The Loop Mix feature is a great way to get beginners arranging songs and understanding what the building blocks of music are. I can imagine children spending a lot of time in the mode, and that’s a good function to have to keep them interested in the instrument. For more experienced players, it’s easy enough to fire up a musical section and try your hand at improvising. This type of practice can do wonders for your technique, rhythm, and general musicality.
Attractive to beginners, but also experienced players
If you are a beginner, the quality of the GO:KEYS 61 is undeniable. There are plenty of piano sounds to cover acoustic tones. But if you already know that you are interested in pop, synths, and arrangements, this great product will help you to build some knowledge. Beginners that already have a console-style piano might be interested in this model also. It is highly portable and covers a lot of ground that a console model might not—at an attractive price point.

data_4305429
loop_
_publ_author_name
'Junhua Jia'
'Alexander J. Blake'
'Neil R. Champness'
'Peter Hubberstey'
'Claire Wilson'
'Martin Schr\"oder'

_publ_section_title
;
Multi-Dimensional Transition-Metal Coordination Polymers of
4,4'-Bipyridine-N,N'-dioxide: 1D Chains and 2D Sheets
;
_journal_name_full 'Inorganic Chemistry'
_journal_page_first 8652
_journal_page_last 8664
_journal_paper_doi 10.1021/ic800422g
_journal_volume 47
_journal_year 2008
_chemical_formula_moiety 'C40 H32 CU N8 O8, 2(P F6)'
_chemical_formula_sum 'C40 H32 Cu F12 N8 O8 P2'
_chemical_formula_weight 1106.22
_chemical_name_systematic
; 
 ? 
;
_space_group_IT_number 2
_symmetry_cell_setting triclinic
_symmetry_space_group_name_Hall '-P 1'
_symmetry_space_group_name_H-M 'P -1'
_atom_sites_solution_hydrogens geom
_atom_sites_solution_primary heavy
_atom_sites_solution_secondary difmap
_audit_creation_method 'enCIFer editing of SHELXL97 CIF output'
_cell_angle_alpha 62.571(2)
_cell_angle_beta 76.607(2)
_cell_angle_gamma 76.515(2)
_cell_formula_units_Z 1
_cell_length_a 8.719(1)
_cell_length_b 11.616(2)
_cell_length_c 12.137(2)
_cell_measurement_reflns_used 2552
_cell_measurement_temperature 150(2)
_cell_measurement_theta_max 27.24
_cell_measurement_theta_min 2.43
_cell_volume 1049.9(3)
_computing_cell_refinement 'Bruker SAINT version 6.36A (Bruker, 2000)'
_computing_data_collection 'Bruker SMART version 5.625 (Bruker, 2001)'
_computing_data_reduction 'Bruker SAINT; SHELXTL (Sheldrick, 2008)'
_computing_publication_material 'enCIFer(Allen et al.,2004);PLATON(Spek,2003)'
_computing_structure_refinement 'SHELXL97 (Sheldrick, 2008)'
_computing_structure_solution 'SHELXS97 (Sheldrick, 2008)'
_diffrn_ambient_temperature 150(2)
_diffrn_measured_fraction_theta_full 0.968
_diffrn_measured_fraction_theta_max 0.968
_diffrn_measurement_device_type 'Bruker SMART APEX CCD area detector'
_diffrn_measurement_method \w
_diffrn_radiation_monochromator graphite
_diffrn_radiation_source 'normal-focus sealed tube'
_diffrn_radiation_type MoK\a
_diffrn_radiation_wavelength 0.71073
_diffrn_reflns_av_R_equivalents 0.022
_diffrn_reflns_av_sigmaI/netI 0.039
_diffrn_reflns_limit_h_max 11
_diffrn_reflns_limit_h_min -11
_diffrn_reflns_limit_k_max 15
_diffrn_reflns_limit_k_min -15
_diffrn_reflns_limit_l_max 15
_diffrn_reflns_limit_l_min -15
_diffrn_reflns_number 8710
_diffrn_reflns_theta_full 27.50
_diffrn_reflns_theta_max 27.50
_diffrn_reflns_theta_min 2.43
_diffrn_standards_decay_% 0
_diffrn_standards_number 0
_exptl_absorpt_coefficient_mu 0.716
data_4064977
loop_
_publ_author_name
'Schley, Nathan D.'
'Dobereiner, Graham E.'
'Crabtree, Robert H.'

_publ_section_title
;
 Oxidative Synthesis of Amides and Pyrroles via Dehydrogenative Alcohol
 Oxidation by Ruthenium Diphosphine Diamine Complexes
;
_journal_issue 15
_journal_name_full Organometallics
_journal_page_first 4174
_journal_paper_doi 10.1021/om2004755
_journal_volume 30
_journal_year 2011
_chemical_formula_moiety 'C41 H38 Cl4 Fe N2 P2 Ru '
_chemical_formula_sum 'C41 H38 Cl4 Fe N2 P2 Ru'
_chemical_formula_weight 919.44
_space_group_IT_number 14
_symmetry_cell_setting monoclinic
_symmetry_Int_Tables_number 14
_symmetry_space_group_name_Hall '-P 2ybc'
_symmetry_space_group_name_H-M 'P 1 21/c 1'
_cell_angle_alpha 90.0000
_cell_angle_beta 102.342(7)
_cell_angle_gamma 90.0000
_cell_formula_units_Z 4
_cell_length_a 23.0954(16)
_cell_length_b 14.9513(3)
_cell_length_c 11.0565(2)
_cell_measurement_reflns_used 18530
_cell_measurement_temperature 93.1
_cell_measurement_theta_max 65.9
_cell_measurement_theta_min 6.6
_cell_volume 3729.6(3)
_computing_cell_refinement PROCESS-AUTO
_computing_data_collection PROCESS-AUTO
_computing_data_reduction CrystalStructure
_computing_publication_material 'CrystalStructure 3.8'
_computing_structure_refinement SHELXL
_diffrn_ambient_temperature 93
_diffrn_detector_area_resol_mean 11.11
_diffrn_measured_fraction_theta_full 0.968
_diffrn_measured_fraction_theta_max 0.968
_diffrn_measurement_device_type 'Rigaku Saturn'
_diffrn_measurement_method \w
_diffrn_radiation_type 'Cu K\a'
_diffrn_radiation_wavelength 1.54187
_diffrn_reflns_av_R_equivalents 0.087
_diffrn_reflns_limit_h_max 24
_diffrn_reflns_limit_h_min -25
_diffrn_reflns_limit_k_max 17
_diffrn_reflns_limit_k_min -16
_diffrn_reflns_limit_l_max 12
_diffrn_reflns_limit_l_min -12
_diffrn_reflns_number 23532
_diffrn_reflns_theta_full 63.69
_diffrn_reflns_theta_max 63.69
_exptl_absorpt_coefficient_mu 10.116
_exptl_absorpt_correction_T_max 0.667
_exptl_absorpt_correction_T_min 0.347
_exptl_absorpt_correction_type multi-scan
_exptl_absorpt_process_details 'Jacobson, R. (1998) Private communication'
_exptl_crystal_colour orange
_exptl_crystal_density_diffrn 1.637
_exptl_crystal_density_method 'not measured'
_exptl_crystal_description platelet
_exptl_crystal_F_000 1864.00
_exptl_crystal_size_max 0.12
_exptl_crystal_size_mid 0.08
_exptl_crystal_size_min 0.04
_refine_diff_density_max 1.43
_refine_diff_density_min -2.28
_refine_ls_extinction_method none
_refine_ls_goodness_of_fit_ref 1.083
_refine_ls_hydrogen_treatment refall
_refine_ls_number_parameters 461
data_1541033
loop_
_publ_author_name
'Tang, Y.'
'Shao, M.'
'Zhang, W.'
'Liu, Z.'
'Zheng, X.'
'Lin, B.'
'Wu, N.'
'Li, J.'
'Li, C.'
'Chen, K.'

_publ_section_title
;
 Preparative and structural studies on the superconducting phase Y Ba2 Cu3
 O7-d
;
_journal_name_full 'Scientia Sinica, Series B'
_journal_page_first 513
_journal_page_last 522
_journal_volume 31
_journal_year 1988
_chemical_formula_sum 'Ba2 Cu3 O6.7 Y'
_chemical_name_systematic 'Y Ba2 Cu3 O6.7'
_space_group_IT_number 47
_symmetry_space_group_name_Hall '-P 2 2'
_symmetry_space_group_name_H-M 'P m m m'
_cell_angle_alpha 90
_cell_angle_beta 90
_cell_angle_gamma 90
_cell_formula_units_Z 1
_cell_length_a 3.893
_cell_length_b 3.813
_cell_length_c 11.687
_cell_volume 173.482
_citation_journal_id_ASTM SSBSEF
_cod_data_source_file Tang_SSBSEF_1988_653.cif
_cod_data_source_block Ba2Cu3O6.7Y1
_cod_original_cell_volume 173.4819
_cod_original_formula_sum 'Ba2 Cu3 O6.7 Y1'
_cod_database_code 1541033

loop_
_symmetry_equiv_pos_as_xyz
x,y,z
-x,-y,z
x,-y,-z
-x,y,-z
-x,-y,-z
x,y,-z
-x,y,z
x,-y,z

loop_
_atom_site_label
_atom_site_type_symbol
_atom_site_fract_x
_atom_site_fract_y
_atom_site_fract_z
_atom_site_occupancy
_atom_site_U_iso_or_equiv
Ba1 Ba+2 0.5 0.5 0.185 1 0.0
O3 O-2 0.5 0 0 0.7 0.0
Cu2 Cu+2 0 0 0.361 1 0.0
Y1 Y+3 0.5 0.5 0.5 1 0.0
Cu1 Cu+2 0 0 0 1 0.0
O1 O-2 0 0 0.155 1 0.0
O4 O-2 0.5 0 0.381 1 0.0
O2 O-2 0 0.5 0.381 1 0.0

For experienced players, this might be the perfect tool to get your creative juices flowing. The recording option enables you to stack multiple layers, letting you create an incredible amount of textures and soundscapes. The portability is convenient and will let you experiment with drawing inspiration from various locations. If you are concerned with editing, it’s easy to record a demo with the great built-in sounds and then plug into your computer and use the keyboard as a midi controller to further enhance your compositions with your favourite plugins.
With many interesting features, I think that Roland really taps into very different markets with the GO:KEYS 61. It doesn’t feel like a one-trick pony like some of the models aimed at beginners do. If you are in the market for a first keyboard (or for something that will make you see the instrument a bit differently), make sure you check this one out!
Check out the Roland GO:KEYS 61 on Best Buy’s website.
This would be great for my grandsons who are beginners, the portability is a welcomed feature.